As we arrived, we were totally unprepared – we had no idea what to see, do and expect. It was already late so we headed straight to our amazing hostel Elefante Rosa – an old building with high ceilings, an impressive lobby (look up!) and an extremely helpful host Diego. They offer dorms as well as private rooms (at good prices) with breakfast and a kitchen to use. Located just steps from 2 subte (BA subway) stations, it’s a good choice if you’re looking for something special (note: this is not advertising – it’s our opinion).
The first morning we went to the famous cemetery La Recoleta to visit Evita Peron’s grave. But the cemetery is worth visiting even if you don’t care about Evita. The massive gravestones and tombs form a small city of death by themselves.
5 minutes away we visited Museo Nacional de Bellas Artes (free) and a small park, where a giant flower “Floralis Genérica” is on display.
From there we walked a few blocks before we reached July 9 Avenue, the widest avenue in the world. It has 7 lanes in each directions, as well as 2 parallel lanes on each side. And believe us, you need a few minutes to cross this highway. In the middle you can even find an obelisk. Lots of “jacarandas”, trees with deep purple blossoms mitigate the asphalt feeling, but we were too early to witness it. It would be cool if Maribor planted something like this – you know, purple love. 🙂
We went back to our hostel, because we had big plans for the evening – we managed to get tickets for a football match between Argentina and Ecuador. The atmosphere was even better than in Brazil (probably because the stadium was almost full), everyone was very positive and excited until Ecuador scored. After the first shock the cheering became even louder. Then Ecuador scored again. 0:2. The mood of all Argentinians changed and suddenly there weren’t just 2 coaches on the stadium, but 60000. The minutes passed, the Argentinians didn’t play better, and the spectators were getting more and more annoyed. After the final whistle the stadium became the host of a huge whistle concert. Yes, Argentinian fans are pretty demanding. But we (especially Jure) were happy – seeing players like di Maria, Aguero and Tevez doesn’t happened every day.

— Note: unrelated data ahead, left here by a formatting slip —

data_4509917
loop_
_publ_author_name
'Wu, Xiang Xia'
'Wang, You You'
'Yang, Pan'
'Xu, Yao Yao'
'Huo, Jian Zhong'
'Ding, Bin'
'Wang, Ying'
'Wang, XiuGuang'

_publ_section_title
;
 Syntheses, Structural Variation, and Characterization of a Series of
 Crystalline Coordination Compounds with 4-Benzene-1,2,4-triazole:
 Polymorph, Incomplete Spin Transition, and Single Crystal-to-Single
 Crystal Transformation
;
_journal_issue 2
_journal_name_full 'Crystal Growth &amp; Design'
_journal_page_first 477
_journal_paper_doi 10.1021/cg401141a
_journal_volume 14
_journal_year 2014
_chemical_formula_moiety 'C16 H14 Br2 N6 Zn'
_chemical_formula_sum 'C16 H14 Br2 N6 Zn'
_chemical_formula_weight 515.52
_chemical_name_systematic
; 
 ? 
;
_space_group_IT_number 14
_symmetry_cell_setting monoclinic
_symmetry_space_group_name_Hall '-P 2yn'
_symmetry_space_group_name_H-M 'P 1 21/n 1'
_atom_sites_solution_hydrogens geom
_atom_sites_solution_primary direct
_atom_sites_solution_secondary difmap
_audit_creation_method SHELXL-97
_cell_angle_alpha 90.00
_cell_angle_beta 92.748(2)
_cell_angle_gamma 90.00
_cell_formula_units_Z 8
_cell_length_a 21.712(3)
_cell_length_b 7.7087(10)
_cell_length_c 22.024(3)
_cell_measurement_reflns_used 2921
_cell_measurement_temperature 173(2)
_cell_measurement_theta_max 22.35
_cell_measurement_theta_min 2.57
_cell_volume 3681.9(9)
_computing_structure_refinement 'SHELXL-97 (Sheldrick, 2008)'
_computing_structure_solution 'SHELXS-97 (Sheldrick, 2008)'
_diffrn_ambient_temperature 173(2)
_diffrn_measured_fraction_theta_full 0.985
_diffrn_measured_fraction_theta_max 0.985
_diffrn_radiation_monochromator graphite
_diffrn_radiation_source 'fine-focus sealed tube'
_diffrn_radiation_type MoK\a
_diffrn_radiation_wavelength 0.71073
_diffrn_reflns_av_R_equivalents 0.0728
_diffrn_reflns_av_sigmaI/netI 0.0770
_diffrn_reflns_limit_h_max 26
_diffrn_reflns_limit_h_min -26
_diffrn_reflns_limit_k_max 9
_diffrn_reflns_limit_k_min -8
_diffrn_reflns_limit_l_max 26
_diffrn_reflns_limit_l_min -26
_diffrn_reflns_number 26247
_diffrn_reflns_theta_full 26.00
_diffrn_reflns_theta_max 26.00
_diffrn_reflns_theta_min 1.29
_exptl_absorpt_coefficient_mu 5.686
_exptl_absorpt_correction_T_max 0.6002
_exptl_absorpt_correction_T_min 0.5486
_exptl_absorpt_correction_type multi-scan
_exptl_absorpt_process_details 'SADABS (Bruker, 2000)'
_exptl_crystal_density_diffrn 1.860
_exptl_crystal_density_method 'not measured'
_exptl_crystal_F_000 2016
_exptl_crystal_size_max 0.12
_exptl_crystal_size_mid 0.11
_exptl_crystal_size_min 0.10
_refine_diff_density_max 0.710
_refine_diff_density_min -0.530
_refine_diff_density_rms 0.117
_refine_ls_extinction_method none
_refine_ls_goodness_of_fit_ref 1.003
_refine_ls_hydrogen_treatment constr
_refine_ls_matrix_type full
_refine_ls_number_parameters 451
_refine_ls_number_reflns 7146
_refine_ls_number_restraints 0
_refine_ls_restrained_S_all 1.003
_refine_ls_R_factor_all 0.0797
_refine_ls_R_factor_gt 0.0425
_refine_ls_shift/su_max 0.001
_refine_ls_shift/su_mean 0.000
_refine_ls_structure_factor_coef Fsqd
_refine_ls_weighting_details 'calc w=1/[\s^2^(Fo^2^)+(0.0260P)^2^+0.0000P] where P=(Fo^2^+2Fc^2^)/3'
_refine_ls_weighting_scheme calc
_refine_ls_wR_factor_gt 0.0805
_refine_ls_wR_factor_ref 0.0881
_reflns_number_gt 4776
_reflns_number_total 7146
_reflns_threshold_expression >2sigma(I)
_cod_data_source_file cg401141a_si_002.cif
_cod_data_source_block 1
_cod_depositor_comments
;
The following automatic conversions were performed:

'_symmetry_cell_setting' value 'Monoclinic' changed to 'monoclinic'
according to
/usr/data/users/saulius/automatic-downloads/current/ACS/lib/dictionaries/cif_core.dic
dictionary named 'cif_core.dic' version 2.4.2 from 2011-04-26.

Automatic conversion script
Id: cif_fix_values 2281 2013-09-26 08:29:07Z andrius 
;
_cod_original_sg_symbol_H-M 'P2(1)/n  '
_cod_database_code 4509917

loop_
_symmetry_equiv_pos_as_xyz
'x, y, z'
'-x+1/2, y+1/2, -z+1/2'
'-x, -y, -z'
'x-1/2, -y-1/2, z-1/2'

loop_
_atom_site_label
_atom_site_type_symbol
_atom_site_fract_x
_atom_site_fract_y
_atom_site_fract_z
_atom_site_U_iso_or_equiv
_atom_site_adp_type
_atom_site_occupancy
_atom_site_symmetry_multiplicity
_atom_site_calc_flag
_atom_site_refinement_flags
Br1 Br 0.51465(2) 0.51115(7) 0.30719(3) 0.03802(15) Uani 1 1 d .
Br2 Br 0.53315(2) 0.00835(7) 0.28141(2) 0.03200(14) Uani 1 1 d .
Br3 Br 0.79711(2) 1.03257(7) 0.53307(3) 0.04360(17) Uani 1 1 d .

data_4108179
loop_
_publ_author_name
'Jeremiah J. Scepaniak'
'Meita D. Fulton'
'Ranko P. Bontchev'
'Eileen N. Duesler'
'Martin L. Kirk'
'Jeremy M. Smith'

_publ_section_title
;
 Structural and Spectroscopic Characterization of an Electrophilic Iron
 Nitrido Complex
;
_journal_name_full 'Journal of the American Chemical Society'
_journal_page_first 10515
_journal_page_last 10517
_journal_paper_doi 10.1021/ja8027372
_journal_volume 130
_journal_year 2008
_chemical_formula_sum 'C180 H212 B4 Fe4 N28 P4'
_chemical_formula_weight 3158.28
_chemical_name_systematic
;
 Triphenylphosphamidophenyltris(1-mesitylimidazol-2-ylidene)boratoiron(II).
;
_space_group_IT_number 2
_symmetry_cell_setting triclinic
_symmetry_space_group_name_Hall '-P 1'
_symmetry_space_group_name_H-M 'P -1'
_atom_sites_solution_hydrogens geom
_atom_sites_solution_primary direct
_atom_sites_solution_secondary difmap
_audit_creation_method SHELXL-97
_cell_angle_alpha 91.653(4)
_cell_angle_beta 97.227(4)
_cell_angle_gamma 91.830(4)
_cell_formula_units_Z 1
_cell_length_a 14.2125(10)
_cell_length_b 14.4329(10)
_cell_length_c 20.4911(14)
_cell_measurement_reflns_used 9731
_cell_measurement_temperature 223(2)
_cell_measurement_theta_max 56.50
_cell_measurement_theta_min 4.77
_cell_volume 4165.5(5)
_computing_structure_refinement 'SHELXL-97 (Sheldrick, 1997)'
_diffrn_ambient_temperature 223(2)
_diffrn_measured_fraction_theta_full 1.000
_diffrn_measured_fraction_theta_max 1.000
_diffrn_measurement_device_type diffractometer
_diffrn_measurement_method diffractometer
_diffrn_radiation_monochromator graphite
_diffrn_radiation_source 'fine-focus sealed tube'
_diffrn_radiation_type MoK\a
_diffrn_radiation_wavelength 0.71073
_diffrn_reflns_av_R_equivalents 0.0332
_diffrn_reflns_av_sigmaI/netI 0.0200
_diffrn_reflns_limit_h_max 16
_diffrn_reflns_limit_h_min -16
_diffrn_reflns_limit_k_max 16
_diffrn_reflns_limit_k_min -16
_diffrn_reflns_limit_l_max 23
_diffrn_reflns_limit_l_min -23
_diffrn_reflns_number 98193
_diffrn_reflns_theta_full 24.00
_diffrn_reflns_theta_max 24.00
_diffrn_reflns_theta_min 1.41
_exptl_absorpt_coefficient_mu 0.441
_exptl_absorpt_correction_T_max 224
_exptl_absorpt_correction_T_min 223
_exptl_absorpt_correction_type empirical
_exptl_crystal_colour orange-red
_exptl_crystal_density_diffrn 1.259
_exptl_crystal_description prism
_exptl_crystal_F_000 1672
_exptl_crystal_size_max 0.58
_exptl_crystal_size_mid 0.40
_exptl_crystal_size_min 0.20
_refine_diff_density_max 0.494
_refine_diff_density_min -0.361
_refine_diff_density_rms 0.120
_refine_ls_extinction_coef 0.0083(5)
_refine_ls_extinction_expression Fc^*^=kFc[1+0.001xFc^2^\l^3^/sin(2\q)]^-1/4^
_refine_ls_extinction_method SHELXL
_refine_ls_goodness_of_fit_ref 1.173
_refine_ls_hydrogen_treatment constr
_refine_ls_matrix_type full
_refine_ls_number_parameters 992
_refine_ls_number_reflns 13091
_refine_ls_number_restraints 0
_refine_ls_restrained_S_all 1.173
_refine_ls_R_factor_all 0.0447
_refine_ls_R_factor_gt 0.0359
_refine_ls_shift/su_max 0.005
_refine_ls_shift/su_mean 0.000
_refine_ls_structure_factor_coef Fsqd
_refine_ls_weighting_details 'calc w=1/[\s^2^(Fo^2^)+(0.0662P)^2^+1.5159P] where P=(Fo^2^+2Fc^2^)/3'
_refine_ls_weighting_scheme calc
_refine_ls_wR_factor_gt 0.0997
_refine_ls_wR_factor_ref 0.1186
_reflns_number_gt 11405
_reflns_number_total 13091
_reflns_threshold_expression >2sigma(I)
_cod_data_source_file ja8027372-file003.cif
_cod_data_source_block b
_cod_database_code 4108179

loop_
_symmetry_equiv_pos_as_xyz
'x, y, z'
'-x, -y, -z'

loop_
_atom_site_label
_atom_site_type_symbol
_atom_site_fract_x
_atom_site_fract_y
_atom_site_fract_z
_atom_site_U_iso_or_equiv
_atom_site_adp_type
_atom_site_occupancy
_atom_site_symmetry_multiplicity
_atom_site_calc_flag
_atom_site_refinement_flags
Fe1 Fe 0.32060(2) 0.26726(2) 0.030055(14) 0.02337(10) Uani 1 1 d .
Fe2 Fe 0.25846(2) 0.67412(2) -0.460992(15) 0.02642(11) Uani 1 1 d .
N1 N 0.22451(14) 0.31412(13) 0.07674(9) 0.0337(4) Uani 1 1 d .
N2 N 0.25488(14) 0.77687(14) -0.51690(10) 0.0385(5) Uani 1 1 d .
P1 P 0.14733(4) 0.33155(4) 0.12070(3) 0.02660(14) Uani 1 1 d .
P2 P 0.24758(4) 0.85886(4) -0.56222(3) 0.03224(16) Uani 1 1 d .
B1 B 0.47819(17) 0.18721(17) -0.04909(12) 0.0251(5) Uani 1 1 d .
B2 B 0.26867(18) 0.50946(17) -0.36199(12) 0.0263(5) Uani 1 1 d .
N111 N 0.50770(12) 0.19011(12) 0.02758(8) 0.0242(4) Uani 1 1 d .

The next morning we tried to figure out the confusing BA bus system. Even Diego was using a manual. J We found the right bus (thanks Diego) and drove to La Boca, the colourful neighbourhood. There we found a Slovenian house – how cool is that?! And of course we had to visit the stadium of Boca Juniors, the home club of legendary Maradona. The multimedia museum is full of history, but the highlight was stepping on the stadium into the sector of the BJ fans.
After so much football we were hungry. In San Telmo we found a restaurant with typical Argentinian food. A friend from BA said to us before we came there: “Eat steak and drink wine.” We’ll do. We ordered local red wine, a medium-well done steak and beef with potatoes. We had a real feast, Simona almost got a meat-shock. 🙂
With fool tummies we wandered the streets of BA before we came to Plaza de Mayo and visited Casa Rosada and Buenos Aires Metropolitan Cathedral. This is the main Catholic Church in BA, where Pope Francis, then Jorge Mario Bergoglio, served as Archbishop.
Admiring the beautiful architecture we ended up on the huge avenue on Plaza de la República right in front of the big obelisk. We again rode the subte – did we mention that the Line A in Buenos Aires was the first Subway in South America, the southern hemisphere and the Spanish speaking world? And on some lines you still can ride wooden carriages.
We slowly returned to the hostel in time for packing. Tomorrow we move south – so south, we’ve never been before. Patagonia, here we come.